Reflections on Gift from the Sea: Part Six


Continuing on with the reading of Gift from the Sea. I should start every reflection post with this explanation. Quotes from the book are in plain font and my thoughts are in italics.

I believe there is, after the oyster bed, an opportunity for the best relationship of all: not a limited, mutually exclusive one, like the sunrise shell; a not a functional, dependent one, as in the oyster bed; but the meeting of two whole fully developed people as persons.

Such a stage in life, it would seem to me, must come not as a gift or lucky accident, but as part of an evolutionary process, an achievement which could only follow certain important developments in each partner.

Hmm. A development. An evolution. I am stronger than I ever knew before. I am more beautiful than I ever believed before. I have confidence. I must speak up for myself. I must speak up for my children. I cannot take everything to heart. I have to consider the circumstances. I can be spit on and remain patient. Well, only if it happens from a child because that is who usually spits on me. All of these things I have learned through the romantic period and this current period in our marriage and parenthood. I need my husband. I need him a very functional way. I cannot take care of everything. Three children…”you must be busy;” “you sure have your hands full,” etc. The comments from strangers never end. But I like our interdependence. I don’t see it as a weakness. Mrs. Lindbergh affirms its value. This is a stage in our marriage. And it has a purpose. It is an evolution. As I look, I can see and I understand.

We have so little faith in the ebb and flow of life, of love, of relationships. We leap at the flow of the tide and resist in terror its ebb. We are afraid it will never return.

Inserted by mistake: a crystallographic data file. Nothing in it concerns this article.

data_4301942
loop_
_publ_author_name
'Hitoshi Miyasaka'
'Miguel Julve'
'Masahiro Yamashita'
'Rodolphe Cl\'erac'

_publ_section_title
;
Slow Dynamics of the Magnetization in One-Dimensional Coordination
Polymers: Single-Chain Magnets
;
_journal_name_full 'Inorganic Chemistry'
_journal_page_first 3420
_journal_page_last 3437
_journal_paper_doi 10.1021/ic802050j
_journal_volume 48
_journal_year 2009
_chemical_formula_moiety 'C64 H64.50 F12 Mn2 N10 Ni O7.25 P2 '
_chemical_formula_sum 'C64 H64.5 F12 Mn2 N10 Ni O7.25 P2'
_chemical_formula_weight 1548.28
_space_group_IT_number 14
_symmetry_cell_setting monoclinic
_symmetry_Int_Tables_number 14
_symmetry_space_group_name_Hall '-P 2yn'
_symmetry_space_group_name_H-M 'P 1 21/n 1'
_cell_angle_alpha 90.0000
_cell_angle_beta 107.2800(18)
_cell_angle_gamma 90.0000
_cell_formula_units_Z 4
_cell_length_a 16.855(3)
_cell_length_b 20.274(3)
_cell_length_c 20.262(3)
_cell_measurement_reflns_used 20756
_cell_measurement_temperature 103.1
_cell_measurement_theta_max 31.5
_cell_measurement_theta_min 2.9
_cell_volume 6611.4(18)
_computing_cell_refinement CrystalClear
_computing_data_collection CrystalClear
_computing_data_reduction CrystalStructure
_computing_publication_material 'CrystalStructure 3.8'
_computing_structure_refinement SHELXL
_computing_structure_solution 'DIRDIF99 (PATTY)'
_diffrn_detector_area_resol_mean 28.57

Security in a relationship lies neither in looking back to what it was in nostalgia, nor forward to what it might be in dread or anticipation, but living in the present relationship and accepting it as it is now.

I don’t have to be afraid. He talks to me less because he is an introvert and he is overstimulated, overwhelmed by the ceaseless noise. Once 7:30pm rolls around and the last rascal is ready for bed, I can see, on most days, his longing to collect his thoughts, be alone, relax. On other days he seeks me out, want to talk to me, wants to share ideas with me. We went on a date for the first time in quite a while. It was during nap time. Ordinarily we both rest, in some way, during this time. I knew we did not have to talk. We walked. We visited our old haunts. I knew it was not a failing that we did not dive into intense conversation now that we were free to do so. I have to write these things because I know them and knew them, but there is ever a temptation in my mind not to trust this ebb and flow. Some times we will be functional, sometimes it will be romance.